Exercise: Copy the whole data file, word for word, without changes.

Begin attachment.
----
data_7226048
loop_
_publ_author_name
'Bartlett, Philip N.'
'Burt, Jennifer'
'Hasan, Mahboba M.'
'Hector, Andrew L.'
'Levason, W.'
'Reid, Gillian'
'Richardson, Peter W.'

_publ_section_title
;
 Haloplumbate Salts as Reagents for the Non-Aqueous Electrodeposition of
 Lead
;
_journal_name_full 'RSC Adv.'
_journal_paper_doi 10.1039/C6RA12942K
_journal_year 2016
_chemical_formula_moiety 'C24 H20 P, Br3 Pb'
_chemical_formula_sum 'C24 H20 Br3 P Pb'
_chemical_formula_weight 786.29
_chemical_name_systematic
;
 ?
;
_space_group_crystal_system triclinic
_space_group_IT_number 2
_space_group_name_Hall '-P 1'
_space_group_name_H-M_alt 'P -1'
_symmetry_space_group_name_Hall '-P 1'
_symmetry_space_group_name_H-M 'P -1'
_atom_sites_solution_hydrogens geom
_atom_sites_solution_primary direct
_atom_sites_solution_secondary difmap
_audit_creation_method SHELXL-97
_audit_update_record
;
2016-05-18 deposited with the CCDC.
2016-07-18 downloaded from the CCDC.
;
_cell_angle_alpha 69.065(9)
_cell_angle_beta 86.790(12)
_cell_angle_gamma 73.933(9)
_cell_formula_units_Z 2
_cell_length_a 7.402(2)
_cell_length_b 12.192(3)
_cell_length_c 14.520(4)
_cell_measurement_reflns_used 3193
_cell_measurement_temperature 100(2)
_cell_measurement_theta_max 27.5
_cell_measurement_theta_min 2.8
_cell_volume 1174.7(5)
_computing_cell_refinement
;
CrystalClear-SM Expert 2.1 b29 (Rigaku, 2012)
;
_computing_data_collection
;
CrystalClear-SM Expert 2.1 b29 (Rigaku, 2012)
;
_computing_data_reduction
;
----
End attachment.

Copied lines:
data_7226048
loop_
_publ_author_name
'Bartlett, Philip N.'
'Burt, Jennifer'
'Hasan, Mahboba M.'
'Hector, Andrew L.'
'Levason, W.'
'Reid, Gillian'
'Richardson, Peter W.'

_publ_section_title
;
 Haloplumbate Salts as Reagents for the Non-Aqueous Electrodeposition of
 Lead
;
_journal_name_full 'RSC Adv.'
_journal_paper_doi 10.1039/C6RA12942K
_journal_year 2016
_chemical_formula_moiety 'C24 H20 P, Br3 Pb'
_chemical_formula_sum 'C24 H20 Br3 P Pb'
_chemical_formula_weight 786.29
_chemical_name_systematic
;
 ?
;
_space_group_crystal_system triclinic
_space_group_IT_number 2
_space_group_name_Hall '-P 1'
_space_group_name_H-M_alt 'P -1'
_symmetry_space_group_name_Hall '-P 1'
_symmetry_space_group_name_H-M 'P -1'
_atom_sites_solution_hydrogens geom
_atom_sites_solution_primary direct
_atom_sites_solution_secondary difmap
_audit_creation_method SHELXL-97
_audit_update_record
;
2016-05-18 deposited with the CCDC.
2016-07-18 downloaded from the CCDC.
;
_cell_angle_alpha 69.065(9)
_cell_angle_beta 86.790(12)
_cell_angle_gamma 73.933(9)
_cell_formula_units_Z 2
_cell_length_a 7.402(2)
_cell_length_b 12.192(3)
_cell_length_c 14.520(4)
_cell_measurement_reflns_used 3193
_cell_measurement_temperature 100(2)
_cell_measurement_theta_max 27.5
_cell_measurement_theta_min 2.8
_cell_volume 1174.7(5)
_computing_cell_refinement
;
CrystalClear-SM Expert 2.1 b29 (Rigaku, 2012)
;
_computing_data_collection
;
CrystalClear-SM Expert 2.1 b29 (Rigaku, 2012)
;
_computing_data_reduction
;